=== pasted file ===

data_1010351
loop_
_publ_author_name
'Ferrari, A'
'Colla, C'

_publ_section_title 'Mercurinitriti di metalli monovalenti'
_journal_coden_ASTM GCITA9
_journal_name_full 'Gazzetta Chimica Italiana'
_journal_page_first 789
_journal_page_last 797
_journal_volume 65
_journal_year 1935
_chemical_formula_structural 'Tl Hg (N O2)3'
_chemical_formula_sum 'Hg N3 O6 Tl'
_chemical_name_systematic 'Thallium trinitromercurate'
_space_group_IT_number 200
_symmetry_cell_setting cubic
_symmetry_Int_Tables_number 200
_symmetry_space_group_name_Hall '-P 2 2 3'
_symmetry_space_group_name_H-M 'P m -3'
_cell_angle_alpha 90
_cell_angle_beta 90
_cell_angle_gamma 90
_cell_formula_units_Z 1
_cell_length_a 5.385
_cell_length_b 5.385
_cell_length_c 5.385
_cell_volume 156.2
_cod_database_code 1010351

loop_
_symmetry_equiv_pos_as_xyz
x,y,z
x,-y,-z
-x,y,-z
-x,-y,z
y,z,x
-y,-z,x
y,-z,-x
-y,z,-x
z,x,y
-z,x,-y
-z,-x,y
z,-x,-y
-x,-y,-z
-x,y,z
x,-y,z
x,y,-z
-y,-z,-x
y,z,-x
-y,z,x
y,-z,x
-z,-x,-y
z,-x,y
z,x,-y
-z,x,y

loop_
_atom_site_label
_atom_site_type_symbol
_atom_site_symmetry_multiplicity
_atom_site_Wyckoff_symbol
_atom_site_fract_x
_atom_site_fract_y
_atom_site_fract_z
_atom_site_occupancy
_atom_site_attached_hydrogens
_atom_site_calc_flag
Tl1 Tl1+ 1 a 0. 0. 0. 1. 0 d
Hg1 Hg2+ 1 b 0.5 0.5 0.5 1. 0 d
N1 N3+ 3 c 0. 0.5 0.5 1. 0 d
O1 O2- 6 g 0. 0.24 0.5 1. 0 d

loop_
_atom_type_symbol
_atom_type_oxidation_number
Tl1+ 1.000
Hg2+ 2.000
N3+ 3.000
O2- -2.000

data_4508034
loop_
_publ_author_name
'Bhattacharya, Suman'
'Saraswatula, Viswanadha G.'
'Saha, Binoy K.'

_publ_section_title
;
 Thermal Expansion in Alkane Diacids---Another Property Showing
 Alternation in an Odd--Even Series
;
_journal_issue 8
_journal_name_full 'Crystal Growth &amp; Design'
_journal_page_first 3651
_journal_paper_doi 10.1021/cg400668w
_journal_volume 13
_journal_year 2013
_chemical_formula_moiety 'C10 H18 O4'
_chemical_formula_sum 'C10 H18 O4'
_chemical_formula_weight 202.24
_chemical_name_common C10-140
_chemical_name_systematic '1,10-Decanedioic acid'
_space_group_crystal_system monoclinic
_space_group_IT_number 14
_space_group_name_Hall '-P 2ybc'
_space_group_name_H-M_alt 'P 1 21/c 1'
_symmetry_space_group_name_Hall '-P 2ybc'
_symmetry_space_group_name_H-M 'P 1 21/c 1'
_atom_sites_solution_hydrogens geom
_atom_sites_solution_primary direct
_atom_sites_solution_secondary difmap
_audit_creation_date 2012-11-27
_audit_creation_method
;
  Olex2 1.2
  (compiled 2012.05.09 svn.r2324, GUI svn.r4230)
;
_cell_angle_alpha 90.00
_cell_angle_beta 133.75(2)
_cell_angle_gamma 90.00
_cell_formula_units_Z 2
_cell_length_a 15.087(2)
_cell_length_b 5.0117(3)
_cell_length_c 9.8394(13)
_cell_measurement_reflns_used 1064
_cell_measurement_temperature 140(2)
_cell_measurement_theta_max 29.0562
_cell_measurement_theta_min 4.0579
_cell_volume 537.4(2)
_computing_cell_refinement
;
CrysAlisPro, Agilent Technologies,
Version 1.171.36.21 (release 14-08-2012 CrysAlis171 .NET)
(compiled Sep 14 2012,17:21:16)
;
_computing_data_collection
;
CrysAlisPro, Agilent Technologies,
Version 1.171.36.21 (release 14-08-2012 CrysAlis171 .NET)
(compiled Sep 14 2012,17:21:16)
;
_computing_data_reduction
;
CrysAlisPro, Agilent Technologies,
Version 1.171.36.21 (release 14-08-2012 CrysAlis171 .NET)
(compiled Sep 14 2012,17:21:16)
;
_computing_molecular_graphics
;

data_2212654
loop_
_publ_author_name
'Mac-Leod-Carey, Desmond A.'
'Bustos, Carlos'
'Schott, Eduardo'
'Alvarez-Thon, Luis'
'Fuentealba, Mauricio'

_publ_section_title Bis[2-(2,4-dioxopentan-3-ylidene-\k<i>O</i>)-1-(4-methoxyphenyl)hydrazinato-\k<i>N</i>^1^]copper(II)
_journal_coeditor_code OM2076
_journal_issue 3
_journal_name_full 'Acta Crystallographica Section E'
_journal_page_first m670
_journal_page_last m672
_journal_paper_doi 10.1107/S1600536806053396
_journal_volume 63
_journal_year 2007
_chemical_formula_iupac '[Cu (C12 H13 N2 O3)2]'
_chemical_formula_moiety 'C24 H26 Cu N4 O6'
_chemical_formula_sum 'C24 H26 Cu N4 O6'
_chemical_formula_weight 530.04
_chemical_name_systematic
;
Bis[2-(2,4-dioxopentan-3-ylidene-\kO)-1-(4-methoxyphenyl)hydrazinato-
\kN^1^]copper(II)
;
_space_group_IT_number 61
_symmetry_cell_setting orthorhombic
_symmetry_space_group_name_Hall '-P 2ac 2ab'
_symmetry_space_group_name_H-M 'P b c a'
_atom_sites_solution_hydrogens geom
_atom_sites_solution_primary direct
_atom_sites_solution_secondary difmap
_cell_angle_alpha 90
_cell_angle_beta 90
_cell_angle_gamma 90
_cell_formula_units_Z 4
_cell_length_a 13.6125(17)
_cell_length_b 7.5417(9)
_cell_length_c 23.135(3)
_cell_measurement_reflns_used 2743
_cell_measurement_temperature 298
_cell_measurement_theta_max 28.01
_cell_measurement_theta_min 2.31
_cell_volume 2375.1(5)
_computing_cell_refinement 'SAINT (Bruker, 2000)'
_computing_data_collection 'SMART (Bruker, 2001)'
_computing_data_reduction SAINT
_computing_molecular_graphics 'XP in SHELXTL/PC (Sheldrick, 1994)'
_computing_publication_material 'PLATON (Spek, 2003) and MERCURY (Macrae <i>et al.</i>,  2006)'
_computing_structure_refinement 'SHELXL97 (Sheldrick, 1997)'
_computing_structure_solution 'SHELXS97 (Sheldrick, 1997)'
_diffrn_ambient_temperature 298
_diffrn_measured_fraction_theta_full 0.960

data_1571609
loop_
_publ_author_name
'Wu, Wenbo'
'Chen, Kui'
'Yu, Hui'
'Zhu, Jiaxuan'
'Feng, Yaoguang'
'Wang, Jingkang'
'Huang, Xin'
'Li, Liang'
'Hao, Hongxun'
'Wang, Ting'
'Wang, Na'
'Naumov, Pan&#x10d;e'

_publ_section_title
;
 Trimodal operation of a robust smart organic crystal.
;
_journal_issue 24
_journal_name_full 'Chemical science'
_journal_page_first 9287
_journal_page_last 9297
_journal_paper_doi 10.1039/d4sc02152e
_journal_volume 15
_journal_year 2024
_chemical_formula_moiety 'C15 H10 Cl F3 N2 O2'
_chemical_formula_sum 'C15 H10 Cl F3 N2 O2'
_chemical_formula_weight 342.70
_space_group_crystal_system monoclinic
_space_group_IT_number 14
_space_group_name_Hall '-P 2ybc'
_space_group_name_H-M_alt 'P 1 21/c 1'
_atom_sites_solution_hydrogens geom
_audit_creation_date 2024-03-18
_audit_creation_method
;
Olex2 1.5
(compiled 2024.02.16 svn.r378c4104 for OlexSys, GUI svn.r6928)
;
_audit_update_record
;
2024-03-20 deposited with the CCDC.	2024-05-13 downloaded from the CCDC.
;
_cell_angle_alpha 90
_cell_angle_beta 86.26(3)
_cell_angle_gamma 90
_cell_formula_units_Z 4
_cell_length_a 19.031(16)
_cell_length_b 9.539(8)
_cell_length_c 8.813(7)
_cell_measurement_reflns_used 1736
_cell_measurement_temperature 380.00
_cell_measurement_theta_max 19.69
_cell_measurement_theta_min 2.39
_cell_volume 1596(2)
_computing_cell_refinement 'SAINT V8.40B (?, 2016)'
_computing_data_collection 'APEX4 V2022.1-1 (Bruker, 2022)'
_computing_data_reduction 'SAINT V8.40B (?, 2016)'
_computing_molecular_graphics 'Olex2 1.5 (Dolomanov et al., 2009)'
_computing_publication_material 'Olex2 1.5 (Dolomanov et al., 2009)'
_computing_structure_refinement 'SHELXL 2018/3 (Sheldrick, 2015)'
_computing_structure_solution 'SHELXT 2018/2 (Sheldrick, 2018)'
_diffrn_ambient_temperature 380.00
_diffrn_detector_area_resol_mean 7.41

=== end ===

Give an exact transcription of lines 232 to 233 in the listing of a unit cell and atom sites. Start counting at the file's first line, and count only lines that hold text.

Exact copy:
_space_group_name_Hall '-P 2ybc'
_space_group_name_H-M_alt 'P 1 21/c 1'